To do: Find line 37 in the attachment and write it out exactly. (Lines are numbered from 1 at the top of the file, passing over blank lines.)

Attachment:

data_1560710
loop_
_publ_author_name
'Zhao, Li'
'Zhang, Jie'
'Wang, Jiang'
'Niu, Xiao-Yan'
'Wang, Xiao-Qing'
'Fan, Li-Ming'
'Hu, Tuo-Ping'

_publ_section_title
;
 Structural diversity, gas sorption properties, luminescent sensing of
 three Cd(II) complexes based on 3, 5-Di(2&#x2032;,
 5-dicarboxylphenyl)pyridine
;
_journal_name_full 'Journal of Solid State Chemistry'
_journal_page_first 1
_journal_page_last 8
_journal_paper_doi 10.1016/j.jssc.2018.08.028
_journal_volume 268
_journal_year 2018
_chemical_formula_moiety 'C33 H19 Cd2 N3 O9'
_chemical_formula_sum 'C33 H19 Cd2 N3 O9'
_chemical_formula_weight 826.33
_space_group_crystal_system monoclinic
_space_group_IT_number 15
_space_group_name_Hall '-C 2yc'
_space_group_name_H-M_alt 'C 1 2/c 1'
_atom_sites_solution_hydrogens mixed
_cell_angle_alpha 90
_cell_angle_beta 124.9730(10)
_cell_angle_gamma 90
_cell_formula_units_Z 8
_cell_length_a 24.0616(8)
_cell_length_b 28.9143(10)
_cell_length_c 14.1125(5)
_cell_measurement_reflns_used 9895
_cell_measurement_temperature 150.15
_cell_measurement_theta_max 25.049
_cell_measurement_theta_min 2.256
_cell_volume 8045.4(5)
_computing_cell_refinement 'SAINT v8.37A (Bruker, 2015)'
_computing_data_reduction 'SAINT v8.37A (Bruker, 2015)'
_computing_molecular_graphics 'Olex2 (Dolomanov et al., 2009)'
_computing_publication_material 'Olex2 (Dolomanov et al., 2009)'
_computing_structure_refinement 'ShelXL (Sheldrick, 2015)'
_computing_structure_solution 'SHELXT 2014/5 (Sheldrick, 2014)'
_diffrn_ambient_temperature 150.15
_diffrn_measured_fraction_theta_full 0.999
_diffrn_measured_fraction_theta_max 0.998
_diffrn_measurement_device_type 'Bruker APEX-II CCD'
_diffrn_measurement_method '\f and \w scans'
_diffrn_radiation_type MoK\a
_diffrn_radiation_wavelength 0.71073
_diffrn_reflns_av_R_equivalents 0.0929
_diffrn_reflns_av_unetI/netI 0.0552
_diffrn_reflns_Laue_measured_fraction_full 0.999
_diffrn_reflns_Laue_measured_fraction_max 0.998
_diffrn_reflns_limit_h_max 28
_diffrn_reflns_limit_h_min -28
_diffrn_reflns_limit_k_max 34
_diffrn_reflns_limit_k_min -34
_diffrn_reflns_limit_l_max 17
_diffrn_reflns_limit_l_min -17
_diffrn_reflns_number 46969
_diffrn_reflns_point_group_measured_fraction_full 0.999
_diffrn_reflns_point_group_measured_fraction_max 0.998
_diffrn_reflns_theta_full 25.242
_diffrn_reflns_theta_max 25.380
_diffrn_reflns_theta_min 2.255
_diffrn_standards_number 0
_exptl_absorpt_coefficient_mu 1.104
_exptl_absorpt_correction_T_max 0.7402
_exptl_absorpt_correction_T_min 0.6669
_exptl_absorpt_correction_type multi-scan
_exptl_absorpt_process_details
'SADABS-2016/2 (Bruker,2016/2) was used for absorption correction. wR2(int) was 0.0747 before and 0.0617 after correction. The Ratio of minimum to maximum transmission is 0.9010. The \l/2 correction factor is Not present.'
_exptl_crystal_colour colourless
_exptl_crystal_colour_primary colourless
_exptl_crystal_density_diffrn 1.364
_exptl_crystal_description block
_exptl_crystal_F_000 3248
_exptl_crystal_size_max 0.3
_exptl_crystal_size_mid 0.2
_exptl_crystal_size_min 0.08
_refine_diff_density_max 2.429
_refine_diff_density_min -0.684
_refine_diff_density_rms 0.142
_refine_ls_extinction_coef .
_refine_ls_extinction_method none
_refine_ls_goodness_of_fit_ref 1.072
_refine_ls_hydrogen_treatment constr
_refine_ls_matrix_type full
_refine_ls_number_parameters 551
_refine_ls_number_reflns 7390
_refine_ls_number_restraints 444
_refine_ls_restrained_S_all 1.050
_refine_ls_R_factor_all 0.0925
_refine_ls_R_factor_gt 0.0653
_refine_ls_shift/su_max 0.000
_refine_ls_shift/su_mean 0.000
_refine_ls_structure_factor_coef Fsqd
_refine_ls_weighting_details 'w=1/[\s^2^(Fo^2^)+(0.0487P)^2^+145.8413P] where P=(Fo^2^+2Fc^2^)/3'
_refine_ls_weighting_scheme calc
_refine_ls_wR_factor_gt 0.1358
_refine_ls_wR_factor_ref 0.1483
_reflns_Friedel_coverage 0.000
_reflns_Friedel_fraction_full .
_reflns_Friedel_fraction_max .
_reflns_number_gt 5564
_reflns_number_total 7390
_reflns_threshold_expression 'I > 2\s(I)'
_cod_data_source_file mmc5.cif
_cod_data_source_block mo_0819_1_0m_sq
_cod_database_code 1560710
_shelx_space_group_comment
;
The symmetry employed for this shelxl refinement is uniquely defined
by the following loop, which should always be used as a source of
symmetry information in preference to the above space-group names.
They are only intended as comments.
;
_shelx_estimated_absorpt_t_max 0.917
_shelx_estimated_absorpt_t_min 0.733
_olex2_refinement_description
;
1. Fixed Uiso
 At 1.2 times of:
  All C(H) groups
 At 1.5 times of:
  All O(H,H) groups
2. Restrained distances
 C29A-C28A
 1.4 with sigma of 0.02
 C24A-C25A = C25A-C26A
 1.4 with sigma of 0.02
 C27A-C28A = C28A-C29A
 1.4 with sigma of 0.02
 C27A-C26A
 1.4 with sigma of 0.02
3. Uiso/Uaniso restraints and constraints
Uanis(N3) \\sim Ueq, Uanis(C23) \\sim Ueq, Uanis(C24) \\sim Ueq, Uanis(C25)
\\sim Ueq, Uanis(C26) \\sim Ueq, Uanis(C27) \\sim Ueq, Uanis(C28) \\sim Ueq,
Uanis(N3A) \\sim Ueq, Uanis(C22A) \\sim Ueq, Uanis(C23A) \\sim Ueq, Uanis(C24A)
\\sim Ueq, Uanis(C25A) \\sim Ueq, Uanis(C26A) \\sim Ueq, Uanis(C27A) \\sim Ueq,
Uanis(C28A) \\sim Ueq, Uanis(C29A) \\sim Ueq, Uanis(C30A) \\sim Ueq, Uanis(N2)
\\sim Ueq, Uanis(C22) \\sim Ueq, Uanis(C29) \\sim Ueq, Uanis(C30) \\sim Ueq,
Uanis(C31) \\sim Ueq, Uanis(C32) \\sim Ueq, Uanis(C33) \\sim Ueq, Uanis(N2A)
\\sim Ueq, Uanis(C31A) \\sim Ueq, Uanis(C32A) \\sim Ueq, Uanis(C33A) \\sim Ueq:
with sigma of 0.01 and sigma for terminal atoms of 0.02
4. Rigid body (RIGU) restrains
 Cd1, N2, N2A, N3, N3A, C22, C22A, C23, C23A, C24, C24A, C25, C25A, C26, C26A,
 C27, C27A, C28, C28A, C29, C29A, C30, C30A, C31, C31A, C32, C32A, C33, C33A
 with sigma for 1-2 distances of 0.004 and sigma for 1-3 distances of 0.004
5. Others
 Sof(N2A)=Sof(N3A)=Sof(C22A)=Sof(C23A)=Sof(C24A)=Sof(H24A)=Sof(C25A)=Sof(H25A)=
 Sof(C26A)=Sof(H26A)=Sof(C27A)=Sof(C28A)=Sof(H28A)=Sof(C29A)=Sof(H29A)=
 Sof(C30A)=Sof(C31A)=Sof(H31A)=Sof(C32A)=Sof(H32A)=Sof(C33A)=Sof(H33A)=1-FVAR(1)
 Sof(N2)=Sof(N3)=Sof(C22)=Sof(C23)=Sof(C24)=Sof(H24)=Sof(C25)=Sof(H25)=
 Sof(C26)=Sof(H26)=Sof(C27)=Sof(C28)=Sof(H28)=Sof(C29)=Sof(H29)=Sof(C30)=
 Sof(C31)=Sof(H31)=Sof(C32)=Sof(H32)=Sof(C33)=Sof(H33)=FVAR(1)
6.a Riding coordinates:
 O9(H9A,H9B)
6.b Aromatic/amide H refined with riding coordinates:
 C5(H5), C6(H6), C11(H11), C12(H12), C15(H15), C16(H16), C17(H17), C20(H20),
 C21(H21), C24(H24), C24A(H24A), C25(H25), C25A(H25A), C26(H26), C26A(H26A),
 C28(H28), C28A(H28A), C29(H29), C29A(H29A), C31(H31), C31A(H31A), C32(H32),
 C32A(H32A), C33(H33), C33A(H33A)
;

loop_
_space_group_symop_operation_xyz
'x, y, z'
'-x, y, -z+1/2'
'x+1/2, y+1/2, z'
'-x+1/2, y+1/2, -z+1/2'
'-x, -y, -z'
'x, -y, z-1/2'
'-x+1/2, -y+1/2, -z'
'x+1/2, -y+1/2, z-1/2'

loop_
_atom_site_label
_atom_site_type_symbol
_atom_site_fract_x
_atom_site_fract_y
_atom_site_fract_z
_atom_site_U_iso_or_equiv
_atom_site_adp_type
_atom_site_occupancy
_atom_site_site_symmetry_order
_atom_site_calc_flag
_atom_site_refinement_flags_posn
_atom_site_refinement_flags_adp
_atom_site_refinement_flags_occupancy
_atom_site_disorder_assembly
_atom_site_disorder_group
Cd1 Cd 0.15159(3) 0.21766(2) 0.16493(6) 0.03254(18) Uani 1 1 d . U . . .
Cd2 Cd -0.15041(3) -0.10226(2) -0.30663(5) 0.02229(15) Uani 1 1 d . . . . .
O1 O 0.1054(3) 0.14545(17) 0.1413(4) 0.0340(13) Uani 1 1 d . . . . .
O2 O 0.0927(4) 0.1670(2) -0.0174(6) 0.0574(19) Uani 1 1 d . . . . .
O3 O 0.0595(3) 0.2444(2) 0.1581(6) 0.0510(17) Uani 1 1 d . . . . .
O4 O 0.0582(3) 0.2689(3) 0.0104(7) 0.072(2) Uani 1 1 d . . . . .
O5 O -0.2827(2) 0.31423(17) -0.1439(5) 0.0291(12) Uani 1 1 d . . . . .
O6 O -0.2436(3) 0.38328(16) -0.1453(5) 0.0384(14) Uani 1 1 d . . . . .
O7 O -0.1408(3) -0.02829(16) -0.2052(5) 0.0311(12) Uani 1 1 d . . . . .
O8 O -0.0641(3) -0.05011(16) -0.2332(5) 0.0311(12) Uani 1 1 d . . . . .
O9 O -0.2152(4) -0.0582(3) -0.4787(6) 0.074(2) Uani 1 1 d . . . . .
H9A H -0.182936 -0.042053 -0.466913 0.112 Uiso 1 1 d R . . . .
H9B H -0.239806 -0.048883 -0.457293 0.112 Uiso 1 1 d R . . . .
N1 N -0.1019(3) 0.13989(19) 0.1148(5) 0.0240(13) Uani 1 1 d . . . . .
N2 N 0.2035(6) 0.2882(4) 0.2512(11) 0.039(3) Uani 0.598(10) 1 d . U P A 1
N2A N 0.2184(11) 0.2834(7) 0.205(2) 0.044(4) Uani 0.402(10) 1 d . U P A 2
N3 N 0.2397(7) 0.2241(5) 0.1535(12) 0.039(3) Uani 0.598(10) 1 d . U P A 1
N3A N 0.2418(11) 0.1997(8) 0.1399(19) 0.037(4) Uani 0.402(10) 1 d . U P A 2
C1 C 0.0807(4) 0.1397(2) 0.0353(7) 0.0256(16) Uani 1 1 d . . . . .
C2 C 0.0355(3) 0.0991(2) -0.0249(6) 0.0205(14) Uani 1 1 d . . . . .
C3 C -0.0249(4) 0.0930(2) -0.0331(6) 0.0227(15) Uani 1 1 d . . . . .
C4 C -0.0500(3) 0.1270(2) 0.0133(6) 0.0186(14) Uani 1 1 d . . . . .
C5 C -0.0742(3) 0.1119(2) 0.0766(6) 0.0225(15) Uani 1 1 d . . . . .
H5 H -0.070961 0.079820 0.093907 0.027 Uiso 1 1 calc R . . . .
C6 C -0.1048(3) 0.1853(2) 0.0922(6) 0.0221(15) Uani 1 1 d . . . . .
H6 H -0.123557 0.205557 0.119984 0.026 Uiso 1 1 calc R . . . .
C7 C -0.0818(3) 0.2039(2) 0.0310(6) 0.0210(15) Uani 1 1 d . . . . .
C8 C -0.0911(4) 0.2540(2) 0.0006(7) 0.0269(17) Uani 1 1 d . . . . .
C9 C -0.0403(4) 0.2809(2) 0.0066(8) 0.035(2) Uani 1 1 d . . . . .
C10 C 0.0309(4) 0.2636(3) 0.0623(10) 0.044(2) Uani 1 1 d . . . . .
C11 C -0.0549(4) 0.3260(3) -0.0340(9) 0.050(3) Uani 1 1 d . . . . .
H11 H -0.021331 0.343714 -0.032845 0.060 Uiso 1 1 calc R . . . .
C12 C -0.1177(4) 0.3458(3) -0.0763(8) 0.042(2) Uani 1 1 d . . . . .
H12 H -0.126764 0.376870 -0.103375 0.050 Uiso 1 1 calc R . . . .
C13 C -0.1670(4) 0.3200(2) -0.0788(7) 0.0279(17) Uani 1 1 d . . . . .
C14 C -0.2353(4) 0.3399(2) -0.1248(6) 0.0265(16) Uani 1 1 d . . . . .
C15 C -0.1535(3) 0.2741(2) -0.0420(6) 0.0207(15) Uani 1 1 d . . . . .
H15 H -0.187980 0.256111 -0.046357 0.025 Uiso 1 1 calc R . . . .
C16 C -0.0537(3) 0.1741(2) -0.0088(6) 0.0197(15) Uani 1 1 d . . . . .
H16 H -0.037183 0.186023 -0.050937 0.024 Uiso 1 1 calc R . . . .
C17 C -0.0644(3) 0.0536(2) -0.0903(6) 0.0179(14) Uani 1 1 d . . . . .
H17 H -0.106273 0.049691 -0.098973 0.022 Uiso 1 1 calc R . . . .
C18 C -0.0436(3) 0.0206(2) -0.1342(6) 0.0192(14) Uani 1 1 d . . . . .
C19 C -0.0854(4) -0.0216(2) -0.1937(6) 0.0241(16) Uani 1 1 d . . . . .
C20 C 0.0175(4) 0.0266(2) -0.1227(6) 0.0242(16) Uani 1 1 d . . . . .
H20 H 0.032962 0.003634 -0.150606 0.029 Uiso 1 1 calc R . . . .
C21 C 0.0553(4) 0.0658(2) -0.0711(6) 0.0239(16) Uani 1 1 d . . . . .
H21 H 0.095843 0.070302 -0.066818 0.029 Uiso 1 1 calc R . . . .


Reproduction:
_cell_length_c 14.1125(5)